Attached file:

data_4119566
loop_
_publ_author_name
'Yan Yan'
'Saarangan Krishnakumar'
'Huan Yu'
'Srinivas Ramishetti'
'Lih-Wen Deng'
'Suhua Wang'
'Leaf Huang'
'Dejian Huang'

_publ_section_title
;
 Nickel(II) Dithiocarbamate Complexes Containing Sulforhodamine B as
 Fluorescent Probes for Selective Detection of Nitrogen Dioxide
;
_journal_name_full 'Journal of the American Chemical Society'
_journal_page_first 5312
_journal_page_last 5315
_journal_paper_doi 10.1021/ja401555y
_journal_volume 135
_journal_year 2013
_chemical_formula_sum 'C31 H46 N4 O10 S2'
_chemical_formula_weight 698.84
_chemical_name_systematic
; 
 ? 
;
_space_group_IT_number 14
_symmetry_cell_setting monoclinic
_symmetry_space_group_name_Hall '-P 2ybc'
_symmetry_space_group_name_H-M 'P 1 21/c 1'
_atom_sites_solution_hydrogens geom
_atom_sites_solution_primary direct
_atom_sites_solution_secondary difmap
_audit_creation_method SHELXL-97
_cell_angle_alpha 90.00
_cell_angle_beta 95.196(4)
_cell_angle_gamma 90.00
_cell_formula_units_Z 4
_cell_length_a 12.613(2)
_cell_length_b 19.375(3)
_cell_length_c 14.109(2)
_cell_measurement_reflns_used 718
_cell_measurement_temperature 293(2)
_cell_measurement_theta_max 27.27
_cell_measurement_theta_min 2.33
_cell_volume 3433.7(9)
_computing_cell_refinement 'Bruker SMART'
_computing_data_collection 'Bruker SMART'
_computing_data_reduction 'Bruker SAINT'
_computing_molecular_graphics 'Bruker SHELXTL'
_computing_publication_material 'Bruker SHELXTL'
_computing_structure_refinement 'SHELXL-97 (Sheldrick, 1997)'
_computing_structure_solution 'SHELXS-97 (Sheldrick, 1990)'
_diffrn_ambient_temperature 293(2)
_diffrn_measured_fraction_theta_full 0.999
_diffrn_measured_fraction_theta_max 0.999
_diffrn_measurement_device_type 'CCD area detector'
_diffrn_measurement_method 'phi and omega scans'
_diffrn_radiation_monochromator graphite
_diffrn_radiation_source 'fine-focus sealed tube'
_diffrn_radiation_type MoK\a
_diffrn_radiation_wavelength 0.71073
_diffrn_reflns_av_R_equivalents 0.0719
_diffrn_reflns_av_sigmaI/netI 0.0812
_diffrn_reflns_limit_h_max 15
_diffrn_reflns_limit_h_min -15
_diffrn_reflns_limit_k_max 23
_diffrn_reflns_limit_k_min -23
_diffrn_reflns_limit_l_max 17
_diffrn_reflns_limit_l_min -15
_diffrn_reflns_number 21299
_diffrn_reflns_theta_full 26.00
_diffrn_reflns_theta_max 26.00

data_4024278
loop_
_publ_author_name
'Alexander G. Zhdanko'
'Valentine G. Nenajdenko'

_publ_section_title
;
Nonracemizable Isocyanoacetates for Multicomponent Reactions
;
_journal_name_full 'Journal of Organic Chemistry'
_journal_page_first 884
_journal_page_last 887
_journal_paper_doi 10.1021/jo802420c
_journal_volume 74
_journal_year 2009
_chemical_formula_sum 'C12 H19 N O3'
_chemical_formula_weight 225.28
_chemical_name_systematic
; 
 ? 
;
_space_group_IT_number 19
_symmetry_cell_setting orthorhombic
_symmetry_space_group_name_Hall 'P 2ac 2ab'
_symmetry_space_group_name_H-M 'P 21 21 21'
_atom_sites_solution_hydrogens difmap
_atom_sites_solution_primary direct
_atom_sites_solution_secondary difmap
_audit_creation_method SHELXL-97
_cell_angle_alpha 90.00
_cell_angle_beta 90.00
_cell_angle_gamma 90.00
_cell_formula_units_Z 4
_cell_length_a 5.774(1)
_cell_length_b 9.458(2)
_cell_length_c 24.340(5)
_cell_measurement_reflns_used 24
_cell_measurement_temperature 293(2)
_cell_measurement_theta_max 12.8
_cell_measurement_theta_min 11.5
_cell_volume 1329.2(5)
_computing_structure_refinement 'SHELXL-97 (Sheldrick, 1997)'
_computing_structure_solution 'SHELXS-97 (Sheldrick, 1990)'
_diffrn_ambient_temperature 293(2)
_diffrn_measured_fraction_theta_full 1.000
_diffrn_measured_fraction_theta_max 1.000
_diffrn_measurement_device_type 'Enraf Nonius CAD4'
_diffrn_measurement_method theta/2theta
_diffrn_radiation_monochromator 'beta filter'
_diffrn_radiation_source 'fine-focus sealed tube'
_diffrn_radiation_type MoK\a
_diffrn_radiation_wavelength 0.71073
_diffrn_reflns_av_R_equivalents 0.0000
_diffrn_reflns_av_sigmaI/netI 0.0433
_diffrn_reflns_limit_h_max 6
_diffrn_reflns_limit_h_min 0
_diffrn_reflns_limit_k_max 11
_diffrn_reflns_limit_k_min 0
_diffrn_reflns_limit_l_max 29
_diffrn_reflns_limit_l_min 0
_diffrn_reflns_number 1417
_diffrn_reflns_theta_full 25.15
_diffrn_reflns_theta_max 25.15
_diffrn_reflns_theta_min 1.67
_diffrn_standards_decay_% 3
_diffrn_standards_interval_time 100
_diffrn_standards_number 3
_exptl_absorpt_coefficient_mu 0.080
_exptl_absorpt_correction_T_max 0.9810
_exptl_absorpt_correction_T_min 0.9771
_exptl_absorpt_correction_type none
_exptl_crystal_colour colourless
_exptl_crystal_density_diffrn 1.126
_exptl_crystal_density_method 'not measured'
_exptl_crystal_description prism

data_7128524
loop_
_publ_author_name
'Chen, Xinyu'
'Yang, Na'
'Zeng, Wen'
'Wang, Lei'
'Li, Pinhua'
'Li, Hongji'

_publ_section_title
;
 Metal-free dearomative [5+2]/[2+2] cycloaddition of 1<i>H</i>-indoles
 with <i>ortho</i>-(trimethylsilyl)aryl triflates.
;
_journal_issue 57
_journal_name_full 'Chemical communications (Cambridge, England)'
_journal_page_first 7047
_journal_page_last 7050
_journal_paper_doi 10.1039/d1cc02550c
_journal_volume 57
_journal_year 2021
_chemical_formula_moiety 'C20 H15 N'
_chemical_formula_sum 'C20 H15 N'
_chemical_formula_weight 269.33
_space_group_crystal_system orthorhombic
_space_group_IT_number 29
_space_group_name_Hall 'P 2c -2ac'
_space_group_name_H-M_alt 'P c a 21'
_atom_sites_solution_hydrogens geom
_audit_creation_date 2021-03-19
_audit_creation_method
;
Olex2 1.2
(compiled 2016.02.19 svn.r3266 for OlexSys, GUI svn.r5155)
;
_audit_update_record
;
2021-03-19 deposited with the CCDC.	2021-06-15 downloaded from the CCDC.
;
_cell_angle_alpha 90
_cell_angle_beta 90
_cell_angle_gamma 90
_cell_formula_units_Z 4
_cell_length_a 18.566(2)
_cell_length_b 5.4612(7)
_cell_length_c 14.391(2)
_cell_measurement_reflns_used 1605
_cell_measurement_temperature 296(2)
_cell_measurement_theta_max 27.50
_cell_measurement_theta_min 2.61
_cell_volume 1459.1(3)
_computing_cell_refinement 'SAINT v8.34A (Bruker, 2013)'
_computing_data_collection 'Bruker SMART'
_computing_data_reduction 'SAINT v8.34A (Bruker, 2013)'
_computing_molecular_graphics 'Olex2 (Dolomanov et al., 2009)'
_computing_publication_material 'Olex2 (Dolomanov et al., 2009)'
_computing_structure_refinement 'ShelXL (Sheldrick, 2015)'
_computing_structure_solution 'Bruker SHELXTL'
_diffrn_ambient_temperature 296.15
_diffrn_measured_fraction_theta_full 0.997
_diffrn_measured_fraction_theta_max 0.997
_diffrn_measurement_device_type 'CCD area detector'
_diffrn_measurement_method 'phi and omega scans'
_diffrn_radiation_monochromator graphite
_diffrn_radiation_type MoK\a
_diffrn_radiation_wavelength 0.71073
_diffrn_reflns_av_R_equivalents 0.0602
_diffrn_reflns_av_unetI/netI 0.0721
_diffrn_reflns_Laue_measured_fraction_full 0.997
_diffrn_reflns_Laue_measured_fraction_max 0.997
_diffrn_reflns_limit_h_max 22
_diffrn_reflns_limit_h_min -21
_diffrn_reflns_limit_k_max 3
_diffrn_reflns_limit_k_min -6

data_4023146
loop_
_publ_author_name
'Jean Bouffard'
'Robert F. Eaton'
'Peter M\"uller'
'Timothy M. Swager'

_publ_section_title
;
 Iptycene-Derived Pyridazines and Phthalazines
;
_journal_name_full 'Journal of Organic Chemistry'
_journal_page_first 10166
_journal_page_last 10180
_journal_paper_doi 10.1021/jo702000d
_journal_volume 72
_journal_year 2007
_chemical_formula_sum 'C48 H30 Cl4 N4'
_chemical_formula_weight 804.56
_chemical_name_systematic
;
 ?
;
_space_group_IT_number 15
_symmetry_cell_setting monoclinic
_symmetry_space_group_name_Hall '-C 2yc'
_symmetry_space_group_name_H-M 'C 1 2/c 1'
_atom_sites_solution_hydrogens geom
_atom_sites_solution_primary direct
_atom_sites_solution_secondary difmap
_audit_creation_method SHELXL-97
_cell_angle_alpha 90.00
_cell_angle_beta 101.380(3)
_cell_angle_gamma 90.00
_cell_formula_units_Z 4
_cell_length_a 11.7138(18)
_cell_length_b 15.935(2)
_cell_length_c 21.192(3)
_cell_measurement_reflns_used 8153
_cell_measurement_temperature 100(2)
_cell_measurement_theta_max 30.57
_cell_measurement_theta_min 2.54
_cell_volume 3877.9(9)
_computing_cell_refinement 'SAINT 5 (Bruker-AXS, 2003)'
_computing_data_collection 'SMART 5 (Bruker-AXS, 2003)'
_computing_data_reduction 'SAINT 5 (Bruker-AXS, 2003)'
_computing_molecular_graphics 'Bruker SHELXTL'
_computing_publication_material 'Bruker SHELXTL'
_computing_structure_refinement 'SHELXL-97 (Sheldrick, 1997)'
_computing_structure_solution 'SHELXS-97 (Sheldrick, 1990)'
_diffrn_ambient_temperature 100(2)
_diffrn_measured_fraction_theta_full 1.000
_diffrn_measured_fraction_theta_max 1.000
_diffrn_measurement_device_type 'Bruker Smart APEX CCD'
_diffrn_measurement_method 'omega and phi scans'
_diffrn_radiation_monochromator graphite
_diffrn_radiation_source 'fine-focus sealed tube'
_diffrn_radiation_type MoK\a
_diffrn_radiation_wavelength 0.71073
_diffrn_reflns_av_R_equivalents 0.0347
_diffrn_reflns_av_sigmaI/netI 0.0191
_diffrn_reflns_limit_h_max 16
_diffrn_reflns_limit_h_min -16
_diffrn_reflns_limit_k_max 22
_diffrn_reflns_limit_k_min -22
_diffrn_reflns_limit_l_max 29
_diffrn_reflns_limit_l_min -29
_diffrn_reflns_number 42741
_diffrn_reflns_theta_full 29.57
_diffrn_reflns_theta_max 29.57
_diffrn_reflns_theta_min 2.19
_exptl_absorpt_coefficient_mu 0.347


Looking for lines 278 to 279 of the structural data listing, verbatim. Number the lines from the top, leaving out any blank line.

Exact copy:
_diffrn_measurement_device_type 'Bruker Smart APEX CCD'
_diffrn_measurement_method 'omega and phi scans'